Cardiology Intensive Board Review, 3 ed.


Amanda R. Vest • Leslie S. Cho


1.c. Preeclampsia. Chronic hypertension is characterized by blood pressure ≤140/90 mmHg present before pregnancy, before the 20th week of gestation, or persisting beyond the 42nd postpartum day. Conversely, gestational hypertension develops beyond 20 weeks of gestation and usually resolves within 42 days postpartum. Preeclampsia is characterized by hypertension presenting beyond 20 weeks of gestation with >300 mg protein in a 24-hour urine collection or >30 mg/mmol in a spot urine sample, although in rare cases hypertension or proteinuria can be absent. Thrombocytopenia in this patient is very concerning for HELLP syndrome (hemolysis, elevated liver enzymes, and low platelets), a life-threatening condition showing significant overlap with preeclampsia. Eclampsia is the occurrence of seizures in a pregnant woman with preeclampsia. Edema is no longer considered to be part of the diagnostic criteria for preeclampsia because it occurs in more than half of normal pregnancies.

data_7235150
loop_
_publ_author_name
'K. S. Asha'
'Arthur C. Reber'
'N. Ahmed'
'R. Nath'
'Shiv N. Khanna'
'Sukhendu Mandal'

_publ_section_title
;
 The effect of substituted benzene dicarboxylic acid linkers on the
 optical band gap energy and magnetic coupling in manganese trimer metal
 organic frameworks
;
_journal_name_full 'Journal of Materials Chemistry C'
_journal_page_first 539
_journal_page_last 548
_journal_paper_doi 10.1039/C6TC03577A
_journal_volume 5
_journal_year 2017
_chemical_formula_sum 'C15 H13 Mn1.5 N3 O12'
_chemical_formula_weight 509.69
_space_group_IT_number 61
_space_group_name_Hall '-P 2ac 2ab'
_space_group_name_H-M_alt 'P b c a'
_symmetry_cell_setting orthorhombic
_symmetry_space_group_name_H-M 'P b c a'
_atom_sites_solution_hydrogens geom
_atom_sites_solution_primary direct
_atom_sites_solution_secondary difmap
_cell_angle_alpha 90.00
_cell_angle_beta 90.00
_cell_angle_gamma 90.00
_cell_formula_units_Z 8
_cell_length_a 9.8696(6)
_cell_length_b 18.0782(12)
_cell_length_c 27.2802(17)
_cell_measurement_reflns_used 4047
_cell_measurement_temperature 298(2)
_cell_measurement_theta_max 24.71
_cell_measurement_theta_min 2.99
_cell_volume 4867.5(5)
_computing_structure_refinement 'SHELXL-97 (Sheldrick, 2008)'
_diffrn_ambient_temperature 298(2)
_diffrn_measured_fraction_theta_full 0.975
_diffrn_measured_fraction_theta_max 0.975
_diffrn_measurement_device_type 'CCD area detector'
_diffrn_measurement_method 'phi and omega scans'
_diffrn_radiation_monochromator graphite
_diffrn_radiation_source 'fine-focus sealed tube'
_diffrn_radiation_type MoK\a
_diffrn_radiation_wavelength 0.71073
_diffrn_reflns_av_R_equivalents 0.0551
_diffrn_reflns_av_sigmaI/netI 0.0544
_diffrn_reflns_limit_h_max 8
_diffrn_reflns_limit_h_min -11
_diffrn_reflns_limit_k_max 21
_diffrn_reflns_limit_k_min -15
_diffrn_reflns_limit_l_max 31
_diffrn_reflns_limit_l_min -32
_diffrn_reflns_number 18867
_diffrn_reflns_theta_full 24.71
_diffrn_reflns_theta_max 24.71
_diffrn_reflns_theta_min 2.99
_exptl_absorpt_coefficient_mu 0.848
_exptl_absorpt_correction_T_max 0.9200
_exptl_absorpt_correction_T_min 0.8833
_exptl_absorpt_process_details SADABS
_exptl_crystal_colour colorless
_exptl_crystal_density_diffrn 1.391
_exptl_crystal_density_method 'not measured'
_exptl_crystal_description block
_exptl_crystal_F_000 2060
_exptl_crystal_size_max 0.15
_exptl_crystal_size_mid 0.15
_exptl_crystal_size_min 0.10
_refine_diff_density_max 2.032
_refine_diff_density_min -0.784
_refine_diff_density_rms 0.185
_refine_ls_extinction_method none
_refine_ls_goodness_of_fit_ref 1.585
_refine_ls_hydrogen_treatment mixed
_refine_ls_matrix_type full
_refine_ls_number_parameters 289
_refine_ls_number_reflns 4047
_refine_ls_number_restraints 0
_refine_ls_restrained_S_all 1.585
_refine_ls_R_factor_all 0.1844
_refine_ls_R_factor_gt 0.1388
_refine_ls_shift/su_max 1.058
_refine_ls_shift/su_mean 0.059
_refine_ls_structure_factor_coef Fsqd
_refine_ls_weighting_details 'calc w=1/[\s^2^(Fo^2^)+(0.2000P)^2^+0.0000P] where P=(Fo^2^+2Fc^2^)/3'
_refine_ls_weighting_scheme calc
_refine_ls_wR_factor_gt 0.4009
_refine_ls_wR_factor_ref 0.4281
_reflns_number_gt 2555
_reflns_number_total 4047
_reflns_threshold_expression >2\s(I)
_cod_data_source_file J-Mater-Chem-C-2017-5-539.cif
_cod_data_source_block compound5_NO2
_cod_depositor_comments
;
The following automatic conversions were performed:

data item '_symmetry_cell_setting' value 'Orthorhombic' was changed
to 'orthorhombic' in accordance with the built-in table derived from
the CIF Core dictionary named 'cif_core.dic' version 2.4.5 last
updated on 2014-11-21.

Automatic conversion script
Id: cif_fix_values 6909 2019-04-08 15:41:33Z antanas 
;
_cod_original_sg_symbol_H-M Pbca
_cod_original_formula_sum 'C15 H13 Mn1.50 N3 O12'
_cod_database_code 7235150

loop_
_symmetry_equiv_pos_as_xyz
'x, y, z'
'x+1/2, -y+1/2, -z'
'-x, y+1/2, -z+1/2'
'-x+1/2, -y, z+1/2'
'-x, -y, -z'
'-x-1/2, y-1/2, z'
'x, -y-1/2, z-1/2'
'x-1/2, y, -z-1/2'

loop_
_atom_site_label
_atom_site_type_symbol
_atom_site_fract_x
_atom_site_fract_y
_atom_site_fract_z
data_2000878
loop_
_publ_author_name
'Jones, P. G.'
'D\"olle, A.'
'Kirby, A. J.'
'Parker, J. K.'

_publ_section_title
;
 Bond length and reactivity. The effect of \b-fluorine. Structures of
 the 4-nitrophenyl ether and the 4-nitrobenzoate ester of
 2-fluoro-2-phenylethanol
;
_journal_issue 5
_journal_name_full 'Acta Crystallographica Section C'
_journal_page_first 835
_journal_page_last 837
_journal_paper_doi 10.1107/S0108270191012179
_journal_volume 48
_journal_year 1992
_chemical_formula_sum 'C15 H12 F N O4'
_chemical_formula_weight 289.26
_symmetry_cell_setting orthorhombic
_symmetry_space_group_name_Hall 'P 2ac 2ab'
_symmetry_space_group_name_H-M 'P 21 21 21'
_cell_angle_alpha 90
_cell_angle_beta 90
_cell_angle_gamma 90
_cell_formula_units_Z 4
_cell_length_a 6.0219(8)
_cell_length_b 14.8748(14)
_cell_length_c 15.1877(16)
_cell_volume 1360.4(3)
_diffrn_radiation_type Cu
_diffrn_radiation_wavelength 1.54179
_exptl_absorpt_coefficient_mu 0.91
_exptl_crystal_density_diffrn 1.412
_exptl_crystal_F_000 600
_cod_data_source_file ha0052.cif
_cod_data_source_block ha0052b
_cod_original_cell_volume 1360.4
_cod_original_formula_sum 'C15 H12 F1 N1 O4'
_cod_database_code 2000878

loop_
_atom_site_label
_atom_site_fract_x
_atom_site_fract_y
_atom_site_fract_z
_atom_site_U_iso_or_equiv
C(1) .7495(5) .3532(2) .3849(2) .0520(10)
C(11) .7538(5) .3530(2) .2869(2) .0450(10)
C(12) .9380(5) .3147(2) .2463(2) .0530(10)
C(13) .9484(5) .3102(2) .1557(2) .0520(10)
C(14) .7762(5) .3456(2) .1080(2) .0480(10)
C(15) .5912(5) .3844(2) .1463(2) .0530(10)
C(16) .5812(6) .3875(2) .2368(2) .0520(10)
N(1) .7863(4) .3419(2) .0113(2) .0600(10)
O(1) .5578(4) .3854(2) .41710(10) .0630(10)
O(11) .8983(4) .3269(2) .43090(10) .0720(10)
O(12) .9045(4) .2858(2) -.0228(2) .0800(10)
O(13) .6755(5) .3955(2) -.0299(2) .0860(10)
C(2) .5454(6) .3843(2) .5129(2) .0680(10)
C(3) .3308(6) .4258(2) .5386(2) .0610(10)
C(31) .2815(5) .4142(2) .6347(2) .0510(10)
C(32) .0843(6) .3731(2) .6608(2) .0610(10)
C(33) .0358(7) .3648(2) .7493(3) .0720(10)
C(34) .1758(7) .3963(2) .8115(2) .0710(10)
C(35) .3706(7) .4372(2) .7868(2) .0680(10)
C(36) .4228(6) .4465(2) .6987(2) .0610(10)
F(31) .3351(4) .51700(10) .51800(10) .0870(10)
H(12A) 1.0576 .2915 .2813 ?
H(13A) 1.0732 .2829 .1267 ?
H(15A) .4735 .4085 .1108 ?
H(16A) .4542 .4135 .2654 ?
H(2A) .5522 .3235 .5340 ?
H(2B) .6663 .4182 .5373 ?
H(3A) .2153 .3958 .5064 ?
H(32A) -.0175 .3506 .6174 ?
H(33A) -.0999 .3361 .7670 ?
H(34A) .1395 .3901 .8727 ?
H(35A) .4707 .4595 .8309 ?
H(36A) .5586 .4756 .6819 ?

2.b. Duplex ultrasonography of the renal arteries. This young woman likely has hypertension secondary to fibromuscular dysplasia (FMD). FMD is a noninflammatory, nonatherosclerotic vascular condition typically affecting young women. It most frequently presents with hypertension, transient ischemic attack, stroke, or an asymptomatic cervical bruit. Sudden onset of pulmonary edema and a significant rise in creatinine after ACEI/ARB initiation are also common manifestations and reflect the presence of renal artery stenosis. About 60% to 75% of cases of FMD involve the renal arteries. Duplex ultrasonography is a noninvasive investigation that is highly specific and sensitive for renal artery stenosis, whether the stenosis is caused by atherosclerosis or FMD, and therefore is often the first test for diagnosis of this condition. Duplex ultrasonography of the carotids would also have been a good choice in this patient given the presence of a carotid bruit. The classic “string-of-beads” appearance of the arteries may be seen on angiography. The clinical history is not suggestive of pheochromocytoma (Answer c) or Cushing syndrome (Answer d).